MEXICO CITY (Reuters) – Mexico’s government on Thursday ruled out a financial rescue of the country’s airlines, which have been hammered by a sharp drop in global demand for travel and restrictions imposed due to the coronavirus pandemic.
Aeroméxico <AEROMEX.MX> announced in late June the start of a restructuring process under Chapter 11 bankruptcy proceedings in the United States, while rival Interjet has also been struggling under the burden of coronavirus-imposed restrictions.
Javier Jimenez, Mexico’s Minister for Communications and Transportation, told reporters the government was in contact with the industry and exploring options to help them but said there would be no offers of a financial rescue.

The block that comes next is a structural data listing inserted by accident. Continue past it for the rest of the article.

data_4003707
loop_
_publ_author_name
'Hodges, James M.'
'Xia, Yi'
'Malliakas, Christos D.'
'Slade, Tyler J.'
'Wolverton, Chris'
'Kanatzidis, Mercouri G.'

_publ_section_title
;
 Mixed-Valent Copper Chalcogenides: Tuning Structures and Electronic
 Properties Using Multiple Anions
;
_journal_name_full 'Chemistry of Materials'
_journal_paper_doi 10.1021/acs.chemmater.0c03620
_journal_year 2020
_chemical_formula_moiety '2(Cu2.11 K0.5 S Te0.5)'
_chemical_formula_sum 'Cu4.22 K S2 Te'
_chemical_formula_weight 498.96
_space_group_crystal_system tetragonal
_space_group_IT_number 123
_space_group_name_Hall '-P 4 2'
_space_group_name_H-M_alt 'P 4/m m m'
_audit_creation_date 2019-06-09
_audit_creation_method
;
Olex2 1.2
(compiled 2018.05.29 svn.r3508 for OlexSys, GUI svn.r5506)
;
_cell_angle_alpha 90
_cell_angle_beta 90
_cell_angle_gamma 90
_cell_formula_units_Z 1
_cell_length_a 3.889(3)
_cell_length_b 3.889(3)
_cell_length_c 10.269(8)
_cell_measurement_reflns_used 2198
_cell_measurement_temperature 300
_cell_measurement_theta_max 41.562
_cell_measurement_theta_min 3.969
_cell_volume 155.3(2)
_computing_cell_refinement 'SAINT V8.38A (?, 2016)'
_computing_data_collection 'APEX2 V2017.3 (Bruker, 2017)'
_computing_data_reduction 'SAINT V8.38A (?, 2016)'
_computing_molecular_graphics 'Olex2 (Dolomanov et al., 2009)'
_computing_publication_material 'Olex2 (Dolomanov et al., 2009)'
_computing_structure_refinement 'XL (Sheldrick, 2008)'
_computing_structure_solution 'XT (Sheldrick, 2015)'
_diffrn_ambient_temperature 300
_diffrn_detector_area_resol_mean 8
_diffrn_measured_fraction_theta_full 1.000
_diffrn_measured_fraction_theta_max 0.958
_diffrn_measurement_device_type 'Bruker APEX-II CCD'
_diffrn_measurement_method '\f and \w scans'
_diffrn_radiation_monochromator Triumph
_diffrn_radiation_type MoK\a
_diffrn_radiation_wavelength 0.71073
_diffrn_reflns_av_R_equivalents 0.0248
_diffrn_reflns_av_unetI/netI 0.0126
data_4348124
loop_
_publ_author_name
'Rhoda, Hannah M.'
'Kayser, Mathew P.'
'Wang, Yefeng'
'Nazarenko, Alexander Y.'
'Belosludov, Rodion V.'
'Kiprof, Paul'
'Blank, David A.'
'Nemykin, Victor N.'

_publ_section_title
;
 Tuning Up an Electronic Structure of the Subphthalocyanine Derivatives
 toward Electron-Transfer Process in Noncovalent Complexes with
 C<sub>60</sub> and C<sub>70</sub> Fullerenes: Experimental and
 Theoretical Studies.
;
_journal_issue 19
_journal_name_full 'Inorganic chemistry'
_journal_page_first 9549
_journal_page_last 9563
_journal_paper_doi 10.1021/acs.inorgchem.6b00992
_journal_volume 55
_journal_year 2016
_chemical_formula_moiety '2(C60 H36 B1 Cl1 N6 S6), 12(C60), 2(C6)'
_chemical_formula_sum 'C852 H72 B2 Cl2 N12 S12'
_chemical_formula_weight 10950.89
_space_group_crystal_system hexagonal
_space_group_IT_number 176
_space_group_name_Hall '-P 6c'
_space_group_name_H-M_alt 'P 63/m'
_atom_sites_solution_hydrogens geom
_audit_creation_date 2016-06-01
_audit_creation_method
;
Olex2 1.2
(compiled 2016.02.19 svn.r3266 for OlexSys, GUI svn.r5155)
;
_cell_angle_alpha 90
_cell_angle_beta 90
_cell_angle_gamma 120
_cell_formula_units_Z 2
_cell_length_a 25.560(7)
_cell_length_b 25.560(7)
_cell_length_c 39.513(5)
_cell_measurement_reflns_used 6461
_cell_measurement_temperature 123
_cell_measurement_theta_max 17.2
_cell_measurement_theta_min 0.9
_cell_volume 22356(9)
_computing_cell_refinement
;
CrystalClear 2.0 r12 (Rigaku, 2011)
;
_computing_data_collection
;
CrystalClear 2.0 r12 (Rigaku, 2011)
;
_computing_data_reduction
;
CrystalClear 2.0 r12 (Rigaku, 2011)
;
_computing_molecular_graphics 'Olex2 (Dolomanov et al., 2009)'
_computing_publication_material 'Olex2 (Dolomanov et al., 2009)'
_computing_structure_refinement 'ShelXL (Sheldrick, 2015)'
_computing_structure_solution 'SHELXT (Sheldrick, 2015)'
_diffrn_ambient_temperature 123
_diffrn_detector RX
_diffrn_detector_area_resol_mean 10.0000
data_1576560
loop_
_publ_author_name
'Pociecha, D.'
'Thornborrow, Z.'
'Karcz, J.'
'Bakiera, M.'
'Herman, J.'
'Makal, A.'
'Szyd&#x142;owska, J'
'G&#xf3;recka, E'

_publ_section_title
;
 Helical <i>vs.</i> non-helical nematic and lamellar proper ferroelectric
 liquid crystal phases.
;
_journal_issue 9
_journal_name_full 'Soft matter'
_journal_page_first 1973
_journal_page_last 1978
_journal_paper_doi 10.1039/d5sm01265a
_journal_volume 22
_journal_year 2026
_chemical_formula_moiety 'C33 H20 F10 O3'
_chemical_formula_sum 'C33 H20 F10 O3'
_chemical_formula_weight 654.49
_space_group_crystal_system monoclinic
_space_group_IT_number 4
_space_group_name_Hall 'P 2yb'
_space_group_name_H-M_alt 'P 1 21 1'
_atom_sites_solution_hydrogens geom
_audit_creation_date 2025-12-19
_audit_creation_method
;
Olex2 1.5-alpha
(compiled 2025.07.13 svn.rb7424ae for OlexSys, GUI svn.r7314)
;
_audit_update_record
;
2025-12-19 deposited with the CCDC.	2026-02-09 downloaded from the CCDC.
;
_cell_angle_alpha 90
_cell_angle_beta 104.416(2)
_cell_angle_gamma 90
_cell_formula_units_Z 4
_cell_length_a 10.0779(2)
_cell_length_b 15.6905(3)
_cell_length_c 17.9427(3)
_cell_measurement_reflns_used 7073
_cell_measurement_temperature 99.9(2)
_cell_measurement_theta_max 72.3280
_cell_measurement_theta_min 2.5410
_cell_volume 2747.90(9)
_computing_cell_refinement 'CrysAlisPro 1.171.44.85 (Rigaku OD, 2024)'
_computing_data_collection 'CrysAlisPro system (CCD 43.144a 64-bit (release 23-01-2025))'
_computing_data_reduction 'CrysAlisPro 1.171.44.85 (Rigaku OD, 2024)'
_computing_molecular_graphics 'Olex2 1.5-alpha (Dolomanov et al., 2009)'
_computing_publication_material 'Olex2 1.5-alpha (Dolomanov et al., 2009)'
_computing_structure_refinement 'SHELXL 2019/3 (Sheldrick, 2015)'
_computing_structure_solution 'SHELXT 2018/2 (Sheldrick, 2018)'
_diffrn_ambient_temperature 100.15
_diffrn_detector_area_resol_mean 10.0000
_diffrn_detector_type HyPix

“There will be no rescue, but there will be support,” said Jimenez, reiterating the stance of the administration of President Andres Manuel Lopez Obrador.
The leftist leader has repeatedly ruled out private sector rescues, saying past bailouts only helped the rich and saddled Mexico with unsustainable debt.
“From the outset, it was said the country is not in a position to do it, nor minded to do it, because the bailouts are still being paid for by Mexicans, peso by peso,” he added.
Jimenez said the granting of loans and guarantees to companies through development banks was currently being negotiated.
Mexico is one of few countries in the world that has not implemented a government support plan for its airline industry to help it cope with the impact of the virus, according to industry reports.
(Reporting by Noé Torres; Editing by Drazen Jorgic and Daniel Wallis)